Saturday, November 26, 2011

Commercial Art: Getup! for Marriage Equality

The television commercial is a distinct art form in and of itself. We may remember cheesy taglines like “Where’s the beef?” and “My name is Rula Lenska”, but we often overlook the artfulness of ads such as Crystal Pepsi’s “Right Now” campaign from 1992, Apple’s once-aired-only “Big Brother” ad from 1984, and Madonna’s simple but powerful “Rock the Vote” in the early 1990s for MTV.

In the age of YouTube and the Internet, few people are turning into TV than ever before and the commercial must be catchier, edgier and more attention-getting to be truly effective. This usually means gimmicks such as the Old Spice Guy and celebrity endorsements. Sometimes there is no flair or imagination in the ads, and we are treated to endlessly series of smack-talking teenagers playing with handheld technology, college co-eds disrobing in “ironic” (although truly misogynist in nature, just ask Bitch magazine) and Twitter feeds.

Into the category of the artful commercial is Getup’s ad seeking marriage equality in Australia. It chronicles the courtship of a young gay couple from the point of view of one of the men. We see them meet cute in the commercial, go away on holiday together, meet one another’s families, fight, endure family illness and personal crises, and finally end in a marriage proposal in front of family and friends. The expression that no words are needed, and that only a picture will do, is used freely here. There is no dialogue but we know what is going on at all times.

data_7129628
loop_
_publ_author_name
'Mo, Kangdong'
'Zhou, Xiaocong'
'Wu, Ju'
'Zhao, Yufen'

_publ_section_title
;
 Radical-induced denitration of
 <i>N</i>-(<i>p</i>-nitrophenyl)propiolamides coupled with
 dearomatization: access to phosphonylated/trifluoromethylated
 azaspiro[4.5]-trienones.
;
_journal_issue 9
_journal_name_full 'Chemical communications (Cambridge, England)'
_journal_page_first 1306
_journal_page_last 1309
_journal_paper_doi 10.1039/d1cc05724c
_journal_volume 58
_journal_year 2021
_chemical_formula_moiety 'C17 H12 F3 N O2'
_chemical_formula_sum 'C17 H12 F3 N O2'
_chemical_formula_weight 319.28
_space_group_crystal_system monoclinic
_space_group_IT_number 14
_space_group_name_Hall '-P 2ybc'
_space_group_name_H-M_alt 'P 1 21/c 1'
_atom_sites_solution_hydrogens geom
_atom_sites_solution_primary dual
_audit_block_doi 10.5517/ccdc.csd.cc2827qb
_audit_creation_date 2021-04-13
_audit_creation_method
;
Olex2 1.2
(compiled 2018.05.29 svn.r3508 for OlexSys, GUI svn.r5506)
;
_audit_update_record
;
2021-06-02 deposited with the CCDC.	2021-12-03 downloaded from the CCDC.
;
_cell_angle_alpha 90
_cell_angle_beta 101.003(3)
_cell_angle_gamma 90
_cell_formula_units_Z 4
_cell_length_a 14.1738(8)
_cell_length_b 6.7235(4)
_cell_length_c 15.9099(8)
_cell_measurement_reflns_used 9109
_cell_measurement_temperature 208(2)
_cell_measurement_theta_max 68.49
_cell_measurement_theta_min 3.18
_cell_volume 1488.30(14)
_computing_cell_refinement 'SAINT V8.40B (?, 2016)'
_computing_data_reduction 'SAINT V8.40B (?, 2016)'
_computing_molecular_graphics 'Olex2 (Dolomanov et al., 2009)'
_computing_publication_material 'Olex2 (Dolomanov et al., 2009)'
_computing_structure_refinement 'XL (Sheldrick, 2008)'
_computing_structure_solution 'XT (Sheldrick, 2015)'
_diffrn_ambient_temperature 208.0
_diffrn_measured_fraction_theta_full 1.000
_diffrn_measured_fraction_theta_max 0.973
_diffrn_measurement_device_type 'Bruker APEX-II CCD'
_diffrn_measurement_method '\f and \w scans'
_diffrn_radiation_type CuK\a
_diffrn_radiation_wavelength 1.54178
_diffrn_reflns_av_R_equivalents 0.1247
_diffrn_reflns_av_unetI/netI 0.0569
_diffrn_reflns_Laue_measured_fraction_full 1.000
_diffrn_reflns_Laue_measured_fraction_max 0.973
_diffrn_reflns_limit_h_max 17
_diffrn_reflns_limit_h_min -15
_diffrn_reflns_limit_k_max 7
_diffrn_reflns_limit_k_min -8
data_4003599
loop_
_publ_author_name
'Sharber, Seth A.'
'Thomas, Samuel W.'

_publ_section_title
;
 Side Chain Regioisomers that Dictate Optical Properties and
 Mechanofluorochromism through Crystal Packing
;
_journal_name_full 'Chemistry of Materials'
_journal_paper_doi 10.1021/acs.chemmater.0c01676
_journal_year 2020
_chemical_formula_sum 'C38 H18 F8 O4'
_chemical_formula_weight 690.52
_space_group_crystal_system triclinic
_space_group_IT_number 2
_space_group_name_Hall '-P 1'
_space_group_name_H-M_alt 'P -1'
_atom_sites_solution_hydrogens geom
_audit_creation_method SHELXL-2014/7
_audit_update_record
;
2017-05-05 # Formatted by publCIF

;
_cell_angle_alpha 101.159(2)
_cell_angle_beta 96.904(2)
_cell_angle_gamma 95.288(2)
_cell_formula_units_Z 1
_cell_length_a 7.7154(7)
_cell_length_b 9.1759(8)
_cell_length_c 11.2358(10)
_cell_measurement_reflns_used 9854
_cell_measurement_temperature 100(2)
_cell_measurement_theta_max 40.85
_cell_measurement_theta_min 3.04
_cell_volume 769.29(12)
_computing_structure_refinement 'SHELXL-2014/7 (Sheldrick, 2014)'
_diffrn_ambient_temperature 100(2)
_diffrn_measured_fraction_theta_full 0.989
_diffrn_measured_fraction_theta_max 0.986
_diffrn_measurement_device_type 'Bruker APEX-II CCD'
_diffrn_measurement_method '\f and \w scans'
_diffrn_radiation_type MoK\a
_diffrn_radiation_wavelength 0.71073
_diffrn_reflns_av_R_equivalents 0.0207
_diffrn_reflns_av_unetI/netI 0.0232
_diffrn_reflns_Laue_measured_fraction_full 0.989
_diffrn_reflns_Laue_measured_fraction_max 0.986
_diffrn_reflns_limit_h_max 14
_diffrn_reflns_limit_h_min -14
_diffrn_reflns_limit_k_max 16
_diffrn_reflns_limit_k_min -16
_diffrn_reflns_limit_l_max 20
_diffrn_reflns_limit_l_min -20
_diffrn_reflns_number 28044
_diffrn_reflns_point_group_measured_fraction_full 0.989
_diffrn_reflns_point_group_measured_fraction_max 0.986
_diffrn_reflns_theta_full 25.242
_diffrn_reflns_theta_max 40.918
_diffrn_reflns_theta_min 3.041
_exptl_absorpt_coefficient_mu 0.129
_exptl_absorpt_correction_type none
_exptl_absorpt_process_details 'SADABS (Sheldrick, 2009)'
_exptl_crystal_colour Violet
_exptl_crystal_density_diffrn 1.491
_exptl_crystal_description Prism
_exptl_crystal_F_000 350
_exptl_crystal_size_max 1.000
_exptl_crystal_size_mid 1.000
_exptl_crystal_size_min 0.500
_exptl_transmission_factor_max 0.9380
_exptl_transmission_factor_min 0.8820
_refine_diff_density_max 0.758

Perhaps the greatest effect of this amazing ad, created by the ad campaign Getup Australia, is to convey the message of commitment and love to personalize the experience, giving it context away from its political aspect. It literally puts you in the shoes of one of the couples and asks: haven’t you ever been in love? Didn’t you look into your boyfriend’s / girlfriend’s / spouse’s / husband’s / wife’s eyes like that? Haven’t you ever seen the gaze returned? Already hailed as the single most beautiful ad promoting marriage equality by no less than the Advocate magazine, it speaks so much without even saying a word. It speaks to the power of the ad that its eloquence and understated elegance say so much more than a thousand words ever can.

They say that art created in service to politics is in and of itself largely a failure. I used to believe in this adage too, and still maintain that propaganda is ideology and not art in and of itself. After seeing this ad, I have never been so happy to have been proven wrong. Watch, and see for yourself.

Getup: it's time.